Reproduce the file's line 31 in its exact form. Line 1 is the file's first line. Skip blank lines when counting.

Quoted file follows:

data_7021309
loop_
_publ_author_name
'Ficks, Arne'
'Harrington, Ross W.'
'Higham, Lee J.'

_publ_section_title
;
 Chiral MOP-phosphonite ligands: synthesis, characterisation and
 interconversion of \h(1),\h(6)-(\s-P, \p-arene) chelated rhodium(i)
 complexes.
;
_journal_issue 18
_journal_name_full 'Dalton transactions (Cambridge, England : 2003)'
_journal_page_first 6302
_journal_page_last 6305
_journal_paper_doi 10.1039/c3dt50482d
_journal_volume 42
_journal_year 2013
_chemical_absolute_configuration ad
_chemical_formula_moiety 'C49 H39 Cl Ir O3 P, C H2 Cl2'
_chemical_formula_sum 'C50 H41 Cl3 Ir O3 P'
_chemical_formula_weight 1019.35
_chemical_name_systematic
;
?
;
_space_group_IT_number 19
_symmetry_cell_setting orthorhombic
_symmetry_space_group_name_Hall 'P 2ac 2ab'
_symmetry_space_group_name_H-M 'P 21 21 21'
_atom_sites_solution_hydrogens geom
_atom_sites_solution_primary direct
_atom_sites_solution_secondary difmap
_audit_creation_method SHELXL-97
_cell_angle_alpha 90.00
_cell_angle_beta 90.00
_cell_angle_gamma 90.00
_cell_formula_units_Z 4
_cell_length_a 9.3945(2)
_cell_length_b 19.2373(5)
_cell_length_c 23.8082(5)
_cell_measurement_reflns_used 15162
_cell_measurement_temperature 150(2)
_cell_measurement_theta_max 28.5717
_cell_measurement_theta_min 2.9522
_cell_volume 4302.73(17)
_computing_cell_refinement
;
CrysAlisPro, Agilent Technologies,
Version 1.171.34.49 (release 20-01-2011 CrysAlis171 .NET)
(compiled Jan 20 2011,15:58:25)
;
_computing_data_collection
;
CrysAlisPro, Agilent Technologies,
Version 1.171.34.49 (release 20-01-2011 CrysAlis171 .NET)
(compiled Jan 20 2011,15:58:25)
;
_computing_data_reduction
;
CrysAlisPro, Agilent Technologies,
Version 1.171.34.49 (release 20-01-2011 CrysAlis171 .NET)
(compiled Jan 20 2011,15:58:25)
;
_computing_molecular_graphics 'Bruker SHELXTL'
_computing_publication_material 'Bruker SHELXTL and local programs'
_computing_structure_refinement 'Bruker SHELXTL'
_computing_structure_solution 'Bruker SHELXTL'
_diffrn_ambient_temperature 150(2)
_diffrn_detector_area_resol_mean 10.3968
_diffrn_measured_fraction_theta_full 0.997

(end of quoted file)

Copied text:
_symmetry_space_group_name_H-M 'P 21 21 21'